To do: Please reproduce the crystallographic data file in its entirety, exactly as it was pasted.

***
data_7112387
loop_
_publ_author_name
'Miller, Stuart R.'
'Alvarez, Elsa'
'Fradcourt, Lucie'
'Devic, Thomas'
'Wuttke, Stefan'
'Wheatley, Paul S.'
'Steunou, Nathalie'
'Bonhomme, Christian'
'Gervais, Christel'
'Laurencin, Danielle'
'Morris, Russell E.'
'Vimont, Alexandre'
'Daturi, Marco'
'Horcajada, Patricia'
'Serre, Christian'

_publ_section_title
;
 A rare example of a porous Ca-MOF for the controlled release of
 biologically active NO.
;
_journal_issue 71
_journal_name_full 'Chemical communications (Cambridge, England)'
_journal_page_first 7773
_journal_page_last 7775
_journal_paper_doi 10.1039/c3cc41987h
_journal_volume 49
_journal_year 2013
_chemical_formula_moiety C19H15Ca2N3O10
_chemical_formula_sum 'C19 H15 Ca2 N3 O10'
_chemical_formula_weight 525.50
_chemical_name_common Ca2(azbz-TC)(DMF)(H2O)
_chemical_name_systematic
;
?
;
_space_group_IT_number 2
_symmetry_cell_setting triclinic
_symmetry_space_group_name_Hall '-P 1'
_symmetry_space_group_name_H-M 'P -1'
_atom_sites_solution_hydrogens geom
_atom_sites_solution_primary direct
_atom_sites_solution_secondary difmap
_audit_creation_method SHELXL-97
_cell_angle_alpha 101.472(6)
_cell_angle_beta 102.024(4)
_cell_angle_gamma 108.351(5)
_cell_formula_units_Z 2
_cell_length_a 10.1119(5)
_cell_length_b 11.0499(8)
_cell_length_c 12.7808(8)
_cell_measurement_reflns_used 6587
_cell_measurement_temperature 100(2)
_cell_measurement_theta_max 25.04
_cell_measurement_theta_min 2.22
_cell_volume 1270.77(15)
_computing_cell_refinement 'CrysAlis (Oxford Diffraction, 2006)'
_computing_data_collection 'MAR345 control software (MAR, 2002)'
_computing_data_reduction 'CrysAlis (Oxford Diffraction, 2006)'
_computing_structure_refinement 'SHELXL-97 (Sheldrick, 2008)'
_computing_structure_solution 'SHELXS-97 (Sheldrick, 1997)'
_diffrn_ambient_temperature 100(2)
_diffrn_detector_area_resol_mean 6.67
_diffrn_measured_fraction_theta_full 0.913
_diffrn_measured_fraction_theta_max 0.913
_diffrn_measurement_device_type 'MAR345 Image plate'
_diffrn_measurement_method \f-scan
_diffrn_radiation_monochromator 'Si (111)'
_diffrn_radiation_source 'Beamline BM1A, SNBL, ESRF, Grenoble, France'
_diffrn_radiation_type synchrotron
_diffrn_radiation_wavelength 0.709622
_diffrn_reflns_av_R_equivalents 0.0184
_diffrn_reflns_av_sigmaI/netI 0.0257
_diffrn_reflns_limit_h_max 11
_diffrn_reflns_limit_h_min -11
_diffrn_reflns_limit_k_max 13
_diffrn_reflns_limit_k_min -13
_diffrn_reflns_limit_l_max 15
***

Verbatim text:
data_7112387
loop_
_publ_author_name
'Miller, Stuart R.'
'Alvarez, Elsa'
'Fradcourt, Lucie'
'Devic, Thomas'
'Wuttke, Stefan'
'Wheatley, Paul S.'
'Steunou, Nathalie'
'Bonhomme, Christian'
'Gervais, Christel'
'Laurencin, Danielle'
'Morris, Russell E.'
'Vimont, Alexandre'
'Daturi, Marco'
'Horcajada, Patricia'
'Serre, Christian'

_publ_section_title
;
 A rare example of a porous Ca-MOF for the controlled release of
 biologically active NO.
;
_journal_issue 71
_journal_name_full 'Chemical communications (Cambridge, England)'
_journal_page_first 7773
_journal_page_last 7775
_journal_paper_doi 10.1039/c3cc41987h
_journal_volume 49
_journal_year 2013
_chemical_formula_moiety C19H15Ca2N3O10
_chemical_formula_sum 'C19 H15 Ca2 N3 O10'
_chemical_formula_weight 525.50
_chemical_name_common Ca2(azbz-TC)(DMF)(H2O)
_chemical_name_systematic
;
?
;
_space_group_IT_number 2
_symmetry_cell_setting triclinic
_symmetry_space_group_name_Hall '-P 1'
_symmetry_space_group_name_H-M 'P -1'
_atom_sites_solution_hydrogens geom
_atom_sites_solution_primary direct
_atom_sites_solution_secondary difmap
_audit_creation_method SHELXL-97
_cell_angle_alpha 101.472(6)
_cell_angle_beta 102.024(4)
_cell_angle_gamma 108.351(5)
_cell_formula_units_Z 2
_cell_length_a 10.1119(5)
_cell_length_b 11.0499(8)
_cell_length_c 12.7808(8)
_cell_measurement_reflns_used 6587
_cell_measurement_temperature 100(2)
_cell_measurement_theta_max 25.04
_cell_measurement_theta_min 2.22
_cell_volume 1270.77(15)
_computing_cell_refinement 'CrysAlis (Oxford Diffraction, 2006)'
_computing_data_collection 'MAR345 control software (MAR, 2002)'
_computing_data_reduction 'CrysAlis (Oxford Diffraction, 2006)'
_computing_structure_refinement 'SHELXL-97 (Sheldrick, 2008)'
_computing_structure_solution 'SHELXS-97 (Sheldrick, 1997)'
_diffrn_ambient_temperature 100(2)
_diffrn_detector_area_resol_mean 6.67
_diffrn_measured_fraction_theta_full 0.913
_diffrn_measured_fraction_theta_max 0.913
_diffrn_measurement_device_type 'MAR345 Image plate'
_diffrn_measurement_method \f-scan
_diffrn_radiation_monochromator 'Si (111)'
_diffrn_radiation_source 'Beamline BM1A, SNBL, ESRF, Grenoble, France'
_diffrn_radiation_type synchrotron
_diffrn_radiation_wavelength 0.709622
_diffrn_reflns_av_R_equivalents 0.0184
_diffrn_reflns_av_sigmaI/netI 0.0257
_diffrn_reflns_limit_h_max 11
_diffrn_reflns_limit_h_min -11
_diffrn_reflns_limit_k_max 13
_diffrn_reflns_limit_k_min -13
_diffrn_reflns_limit_l_max 15